Thanks ckear and comprehensive. Let me add also point out that ADULTS say this to ADULTS! It dies foster ir at least imply a lack of confidence or awareness on the recipient. Another expression I disdain is “Drive Safe!”. “Watch for black ice; keep a good distance thought, etc” I know the generic is less nerdy but ahh it irks me.

Kate November 8, 2019 - 4:46 am

No. It just means they care for that person. If people take kind words as a knock to their confidence, they have confidence issues to begin with. We arent talking about someone saying “don’t drive like a moron” here.. we are talking about loving words “be careful” which most people say, do not have any issue with, and construe as a gesture of caring… not an act of aggression. This society is losing its collective mind. How miserable everyone must be to police words like this and assign an even slightly negative meaning. It’s funny that kids of 20-30 years ago are not nearly as troubled as kids today whose parents are walking on eggshells w every word. Kids are in therapy, on antidepressants, dysfunctional as hell because they’re taught to get mad at words like “be careful” and God forbid we assume gender. It’s all madness. Just be nice. If someone gets mad at you for “be careful” – I’m thinking there’s a tendency to love being a victim. so I guess we cannot say “take care” now either because it could imply you don’t bathe. Dear God.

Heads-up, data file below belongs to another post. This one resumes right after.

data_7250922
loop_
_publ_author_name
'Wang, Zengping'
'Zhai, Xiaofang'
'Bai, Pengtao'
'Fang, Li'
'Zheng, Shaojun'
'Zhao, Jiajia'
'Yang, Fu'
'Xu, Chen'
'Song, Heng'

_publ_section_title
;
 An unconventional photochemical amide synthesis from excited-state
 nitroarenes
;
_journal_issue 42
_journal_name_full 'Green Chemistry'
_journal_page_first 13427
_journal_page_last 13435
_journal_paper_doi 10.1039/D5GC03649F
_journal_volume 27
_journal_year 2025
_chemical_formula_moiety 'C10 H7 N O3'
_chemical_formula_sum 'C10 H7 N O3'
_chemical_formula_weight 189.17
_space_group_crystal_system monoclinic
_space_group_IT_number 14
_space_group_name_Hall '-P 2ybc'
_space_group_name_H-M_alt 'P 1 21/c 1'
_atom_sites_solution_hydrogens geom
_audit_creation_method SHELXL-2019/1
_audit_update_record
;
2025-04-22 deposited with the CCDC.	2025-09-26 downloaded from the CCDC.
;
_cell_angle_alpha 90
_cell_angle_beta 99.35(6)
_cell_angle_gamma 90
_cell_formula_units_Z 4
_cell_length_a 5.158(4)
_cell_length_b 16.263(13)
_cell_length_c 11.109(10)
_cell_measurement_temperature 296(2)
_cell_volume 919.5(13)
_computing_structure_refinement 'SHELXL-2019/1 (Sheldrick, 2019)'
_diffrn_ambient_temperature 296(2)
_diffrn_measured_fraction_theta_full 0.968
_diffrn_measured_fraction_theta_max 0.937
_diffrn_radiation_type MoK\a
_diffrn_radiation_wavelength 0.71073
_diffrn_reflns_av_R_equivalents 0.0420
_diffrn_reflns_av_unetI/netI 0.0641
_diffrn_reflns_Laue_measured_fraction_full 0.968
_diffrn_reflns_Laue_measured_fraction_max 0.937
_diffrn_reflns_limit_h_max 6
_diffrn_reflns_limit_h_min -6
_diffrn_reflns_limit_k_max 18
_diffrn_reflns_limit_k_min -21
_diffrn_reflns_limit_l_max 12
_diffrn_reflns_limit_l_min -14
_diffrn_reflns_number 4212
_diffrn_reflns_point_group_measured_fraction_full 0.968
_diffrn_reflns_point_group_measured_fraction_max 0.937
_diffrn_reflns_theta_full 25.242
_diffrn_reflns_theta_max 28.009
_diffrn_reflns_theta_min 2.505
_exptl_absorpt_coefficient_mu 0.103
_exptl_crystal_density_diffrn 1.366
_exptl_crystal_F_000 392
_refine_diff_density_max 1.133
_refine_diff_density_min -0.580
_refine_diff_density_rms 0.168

Libby January 11, 2021 - 4:34 pm

Hi yes I love that you wrote this article.! I appreciate the mention of this with adults as I was bullied and shamed today by a 50 yearold man whoismy cousin , first conversation with him in yearsfrom a random seeing him somewhere and I said BYE! Enjoyed talked and he said tAKE CARE B CAREFUL! Wtf? I drove there and been driving34 years and itwas broad daylight in a small town. I left with anger and what the hell do u say? NO! You are crazy and not my superior? Self aggrandizing and narcissistic…so thanks for validation . I have three college degrees!

Jan December 23, 2018 - 6:45 pm

I’m 40 years old and my mum still tells me to drive carefully, despite having told her this makes me feel like she thinks I’m so stupid that I drive recklessly unless she reminds me otherwise, which in turn makes me angry and makes me more likely to have an accident. In these instances, if you can’t hold your tongue, wish someone a safe or good journey, so you’re not patronising them.